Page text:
The government eased a crackdown against independent journalists launched after multiple suicide bombings in Casablanca in 2003. But Moroccan journalists—among the most outspoken in the region—were still saddled with onerous press laws and a meddling government.
In January, the day before Prime Minister Driss Jettou visited Washington, D.C., King Mohammed VI issued a general amnesty that resulted in the release of two jailed journalists and the dismissal of criminal charges against several others. Ali Lmrabet had spent nearly nine months in jail, and Mohammed al-Herd passed seven months before being released.
The journalists’ arrests had triggered widespread condemnation of Morocco, a country that had burnished an image of political moderation and free expression. Lmrabet was serving a three-year sentence for “insulting the king,” “undermining the monarchy,” and “challenging the territorial integrity of the state” through articles and cartoons that tackled two of the most politically sensitive issues in Morocco—the monarchy and the country’s sovereignty over the disputed territory of Western Sahara. Al-Herd was imprisoned for running an article in his weekly newspaper by a Moroccan Islamist that discussed the history of the Islamist movement in Morocco and its alleged relationship with the country’s intelligence services. The cases of at least five other journalists who had been handed suspended jail sentences or had criminal convictions under appeal were also dismissed under the amnesty.
Morocco’s independent and party newspapers remained among the most aggressive in the Arab world. Still, Moroccan journalists worked under the constant threat of prosecution. The country’s 2002 Press Code criminalized criticizing the king, “defaming” the monarchy, and challenging Morocco’s right to Western Sahara. Violators may be sentenced to up to five years in prison. The government may also revoke publication licenses, suspend newspapers, and confiscate editions deemed to threaten public order.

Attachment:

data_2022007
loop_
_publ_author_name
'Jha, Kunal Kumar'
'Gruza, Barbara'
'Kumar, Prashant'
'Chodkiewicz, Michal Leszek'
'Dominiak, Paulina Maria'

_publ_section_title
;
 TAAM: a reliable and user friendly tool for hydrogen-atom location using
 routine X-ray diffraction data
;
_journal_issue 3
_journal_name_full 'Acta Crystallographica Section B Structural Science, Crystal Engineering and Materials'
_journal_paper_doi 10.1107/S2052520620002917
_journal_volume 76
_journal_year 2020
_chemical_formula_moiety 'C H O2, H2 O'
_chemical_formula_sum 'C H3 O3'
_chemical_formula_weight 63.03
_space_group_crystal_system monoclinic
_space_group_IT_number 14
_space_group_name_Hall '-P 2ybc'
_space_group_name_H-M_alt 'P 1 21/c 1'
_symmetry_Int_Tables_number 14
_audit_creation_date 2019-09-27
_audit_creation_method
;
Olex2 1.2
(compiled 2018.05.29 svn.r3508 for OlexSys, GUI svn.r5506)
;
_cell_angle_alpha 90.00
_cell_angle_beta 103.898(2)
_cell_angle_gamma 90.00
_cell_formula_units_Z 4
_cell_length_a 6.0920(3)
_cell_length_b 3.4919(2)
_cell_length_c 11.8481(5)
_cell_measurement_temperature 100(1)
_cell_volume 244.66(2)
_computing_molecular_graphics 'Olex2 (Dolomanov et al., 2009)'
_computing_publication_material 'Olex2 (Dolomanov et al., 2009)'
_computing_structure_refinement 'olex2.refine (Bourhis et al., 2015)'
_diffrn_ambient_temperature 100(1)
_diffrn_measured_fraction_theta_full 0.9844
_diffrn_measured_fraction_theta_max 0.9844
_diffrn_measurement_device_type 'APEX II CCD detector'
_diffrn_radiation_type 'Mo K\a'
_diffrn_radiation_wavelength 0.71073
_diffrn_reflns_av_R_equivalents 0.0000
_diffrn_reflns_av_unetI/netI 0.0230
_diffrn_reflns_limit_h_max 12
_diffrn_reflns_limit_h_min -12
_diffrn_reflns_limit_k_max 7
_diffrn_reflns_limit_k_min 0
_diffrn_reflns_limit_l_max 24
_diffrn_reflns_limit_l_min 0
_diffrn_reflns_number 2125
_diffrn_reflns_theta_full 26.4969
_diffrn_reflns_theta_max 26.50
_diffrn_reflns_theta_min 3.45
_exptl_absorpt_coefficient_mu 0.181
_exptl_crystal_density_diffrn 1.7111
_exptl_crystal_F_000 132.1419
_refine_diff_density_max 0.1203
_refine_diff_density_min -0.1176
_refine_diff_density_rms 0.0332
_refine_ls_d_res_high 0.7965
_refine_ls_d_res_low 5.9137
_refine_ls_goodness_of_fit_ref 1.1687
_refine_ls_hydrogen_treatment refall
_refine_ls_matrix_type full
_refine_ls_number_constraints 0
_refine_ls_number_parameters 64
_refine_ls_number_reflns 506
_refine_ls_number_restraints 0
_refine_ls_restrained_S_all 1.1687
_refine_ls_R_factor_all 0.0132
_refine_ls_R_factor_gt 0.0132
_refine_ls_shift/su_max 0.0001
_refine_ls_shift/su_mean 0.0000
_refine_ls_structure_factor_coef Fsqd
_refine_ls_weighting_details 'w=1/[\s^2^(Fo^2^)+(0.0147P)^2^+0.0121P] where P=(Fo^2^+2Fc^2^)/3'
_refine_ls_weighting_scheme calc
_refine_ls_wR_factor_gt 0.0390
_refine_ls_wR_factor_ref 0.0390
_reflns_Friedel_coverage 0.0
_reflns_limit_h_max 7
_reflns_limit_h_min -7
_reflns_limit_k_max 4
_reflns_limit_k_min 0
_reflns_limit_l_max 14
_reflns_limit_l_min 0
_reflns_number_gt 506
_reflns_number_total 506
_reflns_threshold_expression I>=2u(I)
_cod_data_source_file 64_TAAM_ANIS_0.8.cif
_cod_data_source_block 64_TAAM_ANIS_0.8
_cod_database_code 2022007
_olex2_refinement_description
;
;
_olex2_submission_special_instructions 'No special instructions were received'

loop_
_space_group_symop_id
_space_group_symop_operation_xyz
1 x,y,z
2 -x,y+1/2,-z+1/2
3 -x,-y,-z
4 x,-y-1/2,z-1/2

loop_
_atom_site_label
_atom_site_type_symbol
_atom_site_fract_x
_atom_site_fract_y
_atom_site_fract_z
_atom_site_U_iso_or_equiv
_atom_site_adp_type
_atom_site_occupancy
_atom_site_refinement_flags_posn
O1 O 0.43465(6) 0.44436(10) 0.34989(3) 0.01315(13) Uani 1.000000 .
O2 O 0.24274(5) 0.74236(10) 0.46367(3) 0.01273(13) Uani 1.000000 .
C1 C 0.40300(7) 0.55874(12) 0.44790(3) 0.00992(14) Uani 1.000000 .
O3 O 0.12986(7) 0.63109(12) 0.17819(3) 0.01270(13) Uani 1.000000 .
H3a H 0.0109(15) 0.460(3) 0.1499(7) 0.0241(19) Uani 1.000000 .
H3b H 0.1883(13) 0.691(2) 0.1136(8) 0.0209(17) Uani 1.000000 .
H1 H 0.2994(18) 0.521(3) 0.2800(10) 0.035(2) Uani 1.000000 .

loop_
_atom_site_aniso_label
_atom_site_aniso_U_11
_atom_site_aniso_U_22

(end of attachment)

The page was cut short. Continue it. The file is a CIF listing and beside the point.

Moroccan journalists were also anxious about aspects of the country’s antiterrorism law, adopted shortly after the 2003 Casablanca bombings and subsequently used to suspend three publications and to jail at least four journalists who wrote about extremist groups. The law broadly defines terrorist activity as anything “where the main objective is to disrupt public order.” The “promulgation and dissemination of propaganda or advertisement in support of such acts” falls under its prohibitions.
Government officials continued to exert indirect pressure against independent publications. Journalists from the sister publications Le Journal Hebdomadaire (The Weekly Journal) and Assahifa al-Ousbouiya (also The Weekly Journal) complained
that officials were pressuring advertisers to stop buying space in the magazines. In September, Moroccan Foreign Minister Muhammed Ben Aissa attempted to collect court-ordered damages from a dubious 2002 defamation ruling against the weeklies’ editor, Ali Ammar, and their publications director, Aboubakr Jamai. The abrupt demand for payment—made even as the journalists’ appeal was pending before the country’s high court—followed an interview Le Journal had conducted with a critic of the royal family. The newspapers began paying the heavy damages, the equivalent of more than US$50,000.
At least two criminal lawsuits were brought against journalists working for tabloids, and at least two of their editors were imprisoned. In one case, Anas Tadili, editor of the weekly Akhbar al-Ousboue (News of the Week), was sentenced to a year in prison in late September after being convicted of defaming Economics Minister Fathallah Oualalou. The charges stemmed from an article Tadili published in April in which he alleged that Oualalou was a homosexual. Tadili was already in prison at the time of the sentence, serving a six-month term for a prior currency violation that was suddenly revived. According to his lawyer, several other defamation charges have been filed against Tadili.
Foreign journalists working in Morocco have faced government harassment in the past, and 2004 proved no different. In June, reporter Tor Dagfinn Dommersnes and photographer Fredrik Refvem of the Norwegian daily Stavanger Aftenbladet were expelled from the country. Although they were never given a specific reason, one of the agents who picked up the journalists from their hotel noted their reporting on Western Sahara.